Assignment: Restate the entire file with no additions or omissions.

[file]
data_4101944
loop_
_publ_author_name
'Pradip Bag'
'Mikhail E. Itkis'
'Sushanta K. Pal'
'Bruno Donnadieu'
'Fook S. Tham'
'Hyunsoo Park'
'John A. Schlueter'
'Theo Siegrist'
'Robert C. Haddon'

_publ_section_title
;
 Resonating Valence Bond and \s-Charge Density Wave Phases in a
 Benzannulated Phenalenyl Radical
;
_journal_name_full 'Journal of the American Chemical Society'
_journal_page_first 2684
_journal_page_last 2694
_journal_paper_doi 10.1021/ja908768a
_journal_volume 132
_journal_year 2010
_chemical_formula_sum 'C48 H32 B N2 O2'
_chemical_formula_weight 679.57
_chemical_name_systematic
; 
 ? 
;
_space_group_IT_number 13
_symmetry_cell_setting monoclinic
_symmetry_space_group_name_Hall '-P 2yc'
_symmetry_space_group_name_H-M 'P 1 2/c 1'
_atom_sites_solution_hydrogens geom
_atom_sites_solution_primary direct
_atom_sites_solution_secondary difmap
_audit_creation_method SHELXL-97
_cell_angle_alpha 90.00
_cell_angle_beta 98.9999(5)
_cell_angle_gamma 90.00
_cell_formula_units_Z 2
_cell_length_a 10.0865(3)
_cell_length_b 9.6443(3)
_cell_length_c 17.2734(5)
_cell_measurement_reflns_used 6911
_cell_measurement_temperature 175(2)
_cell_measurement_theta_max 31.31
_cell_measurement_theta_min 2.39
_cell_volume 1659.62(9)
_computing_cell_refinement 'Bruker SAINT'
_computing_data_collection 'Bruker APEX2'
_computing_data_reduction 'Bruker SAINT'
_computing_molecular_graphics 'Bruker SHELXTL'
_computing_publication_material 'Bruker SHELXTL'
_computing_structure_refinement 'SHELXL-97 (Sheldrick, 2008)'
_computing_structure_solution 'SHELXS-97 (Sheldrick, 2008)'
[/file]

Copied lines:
data_4101944
loop_
_publ_author_name
'Pradip Bag'
'Mikhail E. Itkis'
'Sushanta K. Pal'
'Bruno Donnadieu'
'Fook S. Tham'
'Hyunsoo Park'
'John A. Schlueter'
'Theo Siegrist'
'Robert C. Haddon'

_publ_section_title
;
 Resonating Valence Bond and \s-Charge Density Wave Phases in a
 Benzannulated Phenalenyl Radical
;
_journal_name_full 'Journal of the American Chemical Society'
_journal_page_first 2684
_journal_page_last 2694
_journal_paper_doi 10.1021/ja908768a
_journal_volume 132
_journal_year 2010
_chemical_formula_sum 'C48 H32 B N2 O2'
_chemical_formula_weight 679.57
_chemical_name_systematic
; 
 ? 
;
_space_group_IT_number 13
_symmetry_cell_setting monoclinic
_symmetry_space_group_name_Hall '-P 2yc'
_symmetry_space_group_name_H-M 'P 1 2/c 1'
_atom_sites_solution_hydrogens geom
_atom_sites_solution_primary direct
_atom_sites_solution_secondary difmap
_audit_creation_method SHELXL-97
_cell_angle_alpha 90.00
_cell_angle_beta 98.9999(5)
_cell_angle_gamma 90.00
_cell_formula_units_Z 2
_cell_length_a 10.0865(3)
_cell_length_b 9.6443(3)
_cell_length_c 17.2734(5)
_cell_measurement_reflns_used 6911
_cell_measurement_temperature 175(2)
_cell_measurement_theta_max 31.31
_cell_measurement_theta_min 2.39
_cell_volume 1659.62(9)
_computing_cell_refinement 'Bruker SAINT'
_computing_data_collection 'Bruker APEX2'
_computing_data_reduction 'Bruker SAINT'
_computing_molecular_graphics 'Bruker SHELXTL'
_computing_publication_material 'Bruker SHELXTL'
_computing_structure_refinement 'SHELXL-97 (Sheldrick, 2008)'
_computing_structure_solution 'SHELXS-97 (Sheldrick, 2008)'